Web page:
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Horstman, E. M., Bryan, K. R., Mullarney, J. C., Pilditch, C. A., & Eager, C. A. (2018). Are flow-vegetation interactions well represented by mimics? A case study of mangrove pneumatophores. Advances in Water Resources, 111, 360–371. https://doi.org/10.1016/j.advwatres.2017.11.018
Permanent Research Commons link: https://hdl.handle.net/10289/12205
Arrays of real mangrove pneumatophores (i.e. aboveground pencil roots) and artificial dowel mimics were constructed in a laboratory flume to examine differences in canopy flow dynamics. Compared to the uniform-height dowel canopy, the non-uniform height of the pneumatophores significantly reduced the intensity of the canopy shear, and shifted the turbulence maxima observed directly above the dowels upwards by approximately the standard deviation of the pneumatophore heights. Consequently, bed shear stresses were up to two times greater in the uniform-height dowel canopy than in a pneumatophore canopy of similar density. At the same time, ratios of the within-canopy velocity to the free-stream velocity above the canopies were not significantly altered by the heterogeneous height, shape and spatial distribution of the pneumatophores. Our results emphasize that uniform dowels are poor proxies of real pneumatophore canopies and may lead to underestimations of sediment-trapping efficiency.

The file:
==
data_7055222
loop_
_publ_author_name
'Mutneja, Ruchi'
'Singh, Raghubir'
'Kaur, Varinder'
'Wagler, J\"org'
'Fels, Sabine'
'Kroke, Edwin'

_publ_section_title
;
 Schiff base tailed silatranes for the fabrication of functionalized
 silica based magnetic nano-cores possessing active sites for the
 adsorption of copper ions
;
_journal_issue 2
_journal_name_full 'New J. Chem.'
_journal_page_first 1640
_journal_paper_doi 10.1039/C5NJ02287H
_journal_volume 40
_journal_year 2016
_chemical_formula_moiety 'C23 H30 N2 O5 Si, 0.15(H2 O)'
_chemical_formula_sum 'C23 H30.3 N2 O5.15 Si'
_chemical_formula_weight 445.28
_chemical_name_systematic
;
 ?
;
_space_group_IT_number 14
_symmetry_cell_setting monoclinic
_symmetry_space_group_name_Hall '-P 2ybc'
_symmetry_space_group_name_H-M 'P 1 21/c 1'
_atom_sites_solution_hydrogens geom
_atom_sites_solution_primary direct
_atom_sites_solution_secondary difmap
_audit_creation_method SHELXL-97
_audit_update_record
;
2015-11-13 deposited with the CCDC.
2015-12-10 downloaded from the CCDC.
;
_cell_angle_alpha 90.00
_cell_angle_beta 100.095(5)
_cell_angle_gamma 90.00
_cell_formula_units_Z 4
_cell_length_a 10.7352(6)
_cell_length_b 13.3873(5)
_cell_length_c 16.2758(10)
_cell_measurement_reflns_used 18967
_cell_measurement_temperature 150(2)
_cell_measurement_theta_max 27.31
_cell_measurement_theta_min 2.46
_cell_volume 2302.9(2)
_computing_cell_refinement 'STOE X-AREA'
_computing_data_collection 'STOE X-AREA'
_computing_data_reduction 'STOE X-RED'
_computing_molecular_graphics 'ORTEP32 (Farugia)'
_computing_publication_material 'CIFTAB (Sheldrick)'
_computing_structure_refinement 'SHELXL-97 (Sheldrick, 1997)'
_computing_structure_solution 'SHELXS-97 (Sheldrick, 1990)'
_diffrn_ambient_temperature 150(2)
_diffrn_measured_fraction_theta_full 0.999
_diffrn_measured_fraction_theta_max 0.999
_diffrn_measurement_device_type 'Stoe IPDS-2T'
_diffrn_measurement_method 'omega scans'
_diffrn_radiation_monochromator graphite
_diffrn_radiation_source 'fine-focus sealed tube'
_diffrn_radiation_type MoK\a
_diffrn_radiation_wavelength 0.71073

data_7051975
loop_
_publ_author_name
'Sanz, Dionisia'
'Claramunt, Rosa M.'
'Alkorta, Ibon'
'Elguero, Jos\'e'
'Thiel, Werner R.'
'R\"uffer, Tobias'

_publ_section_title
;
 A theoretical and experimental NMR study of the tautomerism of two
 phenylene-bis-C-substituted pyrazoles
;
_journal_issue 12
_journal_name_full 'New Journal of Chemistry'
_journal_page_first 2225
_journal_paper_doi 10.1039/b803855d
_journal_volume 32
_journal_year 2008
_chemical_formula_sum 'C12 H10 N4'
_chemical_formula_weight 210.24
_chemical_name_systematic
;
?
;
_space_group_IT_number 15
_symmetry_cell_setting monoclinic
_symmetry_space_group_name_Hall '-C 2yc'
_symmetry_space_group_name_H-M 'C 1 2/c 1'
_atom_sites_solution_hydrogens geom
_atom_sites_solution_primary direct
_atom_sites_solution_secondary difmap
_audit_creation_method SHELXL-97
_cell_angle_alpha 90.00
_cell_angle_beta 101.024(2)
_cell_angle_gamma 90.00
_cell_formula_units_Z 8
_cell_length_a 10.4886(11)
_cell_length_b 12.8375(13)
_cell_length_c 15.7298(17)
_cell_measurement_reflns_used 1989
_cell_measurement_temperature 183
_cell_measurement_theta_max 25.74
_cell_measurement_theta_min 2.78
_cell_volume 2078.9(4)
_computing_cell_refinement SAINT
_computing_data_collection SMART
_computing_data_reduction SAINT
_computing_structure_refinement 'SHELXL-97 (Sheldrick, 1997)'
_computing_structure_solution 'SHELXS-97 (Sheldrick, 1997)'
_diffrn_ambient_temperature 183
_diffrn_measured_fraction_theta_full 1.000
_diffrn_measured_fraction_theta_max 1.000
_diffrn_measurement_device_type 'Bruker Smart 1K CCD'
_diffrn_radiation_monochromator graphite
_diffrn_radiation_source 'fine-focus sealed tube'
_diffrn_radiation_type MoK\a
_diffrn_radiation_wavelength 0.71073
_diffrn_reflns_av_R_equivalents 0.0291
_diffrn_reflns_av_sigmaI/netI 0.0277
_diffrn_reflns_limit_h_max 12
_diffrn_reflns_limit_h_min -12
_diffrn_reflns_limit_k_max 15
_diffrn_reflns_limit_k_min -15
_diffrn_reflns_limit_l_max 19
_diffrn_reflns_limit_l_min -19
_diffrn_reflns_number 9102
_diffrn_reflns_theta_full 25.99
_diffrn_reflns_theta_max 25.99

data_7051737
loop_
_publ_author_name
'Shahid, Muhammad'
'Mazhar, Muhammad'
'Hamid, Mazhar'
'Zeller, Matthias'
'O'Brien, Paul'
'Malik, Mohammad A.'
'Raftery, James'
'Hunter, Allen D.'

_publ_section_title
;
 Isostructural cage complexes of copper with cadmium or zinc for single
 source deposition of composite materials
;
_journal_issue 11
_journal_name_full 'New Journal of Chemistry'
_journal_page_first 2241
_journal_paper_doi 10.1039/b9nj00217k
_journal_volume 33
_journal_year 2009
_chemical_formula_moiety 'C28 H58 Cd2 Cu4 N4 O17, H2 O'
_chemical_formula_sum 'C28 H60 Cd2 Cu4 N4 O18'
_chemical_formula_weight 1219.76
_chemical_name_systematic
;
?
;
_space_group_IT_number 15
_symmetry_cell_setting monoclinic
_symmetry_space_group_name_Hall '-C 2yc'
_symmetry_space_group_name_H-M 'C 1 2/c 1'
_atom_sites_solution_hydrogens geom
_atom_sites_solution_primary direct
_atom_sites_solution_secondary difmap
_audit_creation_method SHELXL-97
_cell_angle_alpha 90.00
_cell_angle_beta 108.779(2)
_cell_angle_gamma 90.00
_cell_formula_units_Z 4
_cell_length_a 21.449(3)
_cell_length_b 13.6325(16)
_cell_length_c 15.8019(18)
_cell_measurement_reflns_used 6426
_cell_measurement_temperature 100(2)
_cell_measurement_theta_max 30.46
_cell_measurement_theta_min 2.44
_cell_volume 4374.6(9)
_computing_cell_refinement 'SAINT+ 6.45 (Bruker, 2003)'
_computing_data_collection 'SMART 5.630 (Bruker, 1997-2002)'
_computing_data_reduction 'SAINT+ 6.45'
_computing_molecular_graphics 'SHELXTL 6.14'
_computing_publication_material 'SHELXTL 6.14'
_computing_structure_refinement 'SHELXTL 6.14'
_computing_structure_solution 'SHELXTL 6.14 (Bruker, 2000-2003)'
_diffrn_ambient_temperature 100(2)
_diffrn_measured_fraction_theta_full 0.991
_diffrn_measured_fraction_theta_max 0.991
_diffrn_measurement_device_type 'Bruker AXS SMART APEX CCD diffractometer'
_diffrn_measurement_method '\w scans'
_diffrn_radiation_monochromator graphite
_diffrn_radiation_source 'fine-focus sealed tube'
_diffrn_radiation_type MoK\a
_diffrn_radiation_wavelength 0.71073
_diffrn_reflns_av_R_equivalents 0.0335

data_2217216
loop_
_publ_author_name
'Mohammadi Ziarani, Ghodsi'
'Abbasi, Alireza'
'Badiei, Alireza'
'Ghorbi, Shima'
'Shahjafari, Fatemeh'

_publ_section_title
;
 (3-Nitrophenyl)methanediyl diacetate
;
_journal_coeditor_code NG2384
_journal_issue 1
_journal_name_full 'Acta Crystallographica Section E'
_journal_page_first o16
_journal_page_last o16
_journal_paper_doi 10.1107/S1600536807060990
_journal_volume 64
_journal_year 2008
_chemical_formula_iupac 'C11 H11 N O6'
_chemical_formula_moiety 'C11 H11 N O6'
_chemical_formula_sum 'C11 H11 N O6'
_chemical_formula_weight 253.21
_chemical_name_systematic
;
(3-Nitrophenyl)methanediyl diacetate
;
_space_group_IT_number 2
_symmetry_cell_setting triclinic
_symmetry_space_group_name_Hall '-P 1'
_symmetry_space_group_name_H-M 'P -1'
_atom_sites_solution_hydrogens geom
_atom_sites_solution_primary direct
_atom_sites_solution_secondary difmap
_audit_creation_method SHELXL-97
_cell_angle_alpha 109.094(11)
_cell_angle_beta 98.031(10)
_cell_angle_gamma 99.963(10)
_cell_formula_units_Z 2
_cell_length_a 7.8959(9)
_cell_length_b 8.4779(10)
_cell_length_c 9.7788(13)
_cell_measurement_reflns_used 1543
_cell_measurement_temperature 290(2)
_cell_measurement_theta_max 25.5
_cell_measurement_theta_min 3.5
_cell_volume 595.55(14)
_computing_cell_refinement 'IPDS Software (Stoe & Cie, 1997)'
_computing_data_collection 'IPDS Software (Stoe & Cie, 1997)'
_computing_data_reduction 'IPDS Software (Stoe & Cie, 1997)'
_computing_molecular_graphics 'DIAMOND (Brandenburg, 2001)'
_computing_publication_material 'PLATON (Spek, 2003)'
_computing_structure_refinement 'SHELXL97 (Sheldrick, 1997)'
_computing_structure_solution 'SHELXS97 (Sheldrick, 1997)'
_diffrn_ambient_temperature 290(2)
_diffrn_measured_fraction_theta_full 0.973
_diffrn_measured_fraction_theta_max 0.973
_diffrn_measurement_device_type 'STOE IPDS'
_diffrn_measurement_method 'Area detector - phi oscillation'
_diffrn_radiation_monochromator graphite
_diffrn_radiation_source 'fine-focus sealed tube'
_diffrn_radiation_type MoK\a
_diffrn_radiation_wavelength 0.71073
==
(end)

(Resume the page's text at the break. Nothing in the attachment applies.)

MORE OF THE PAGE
This is an author’s accepted version of an article published in the journal: Advances in Water Resources. © 2018 Elsevier.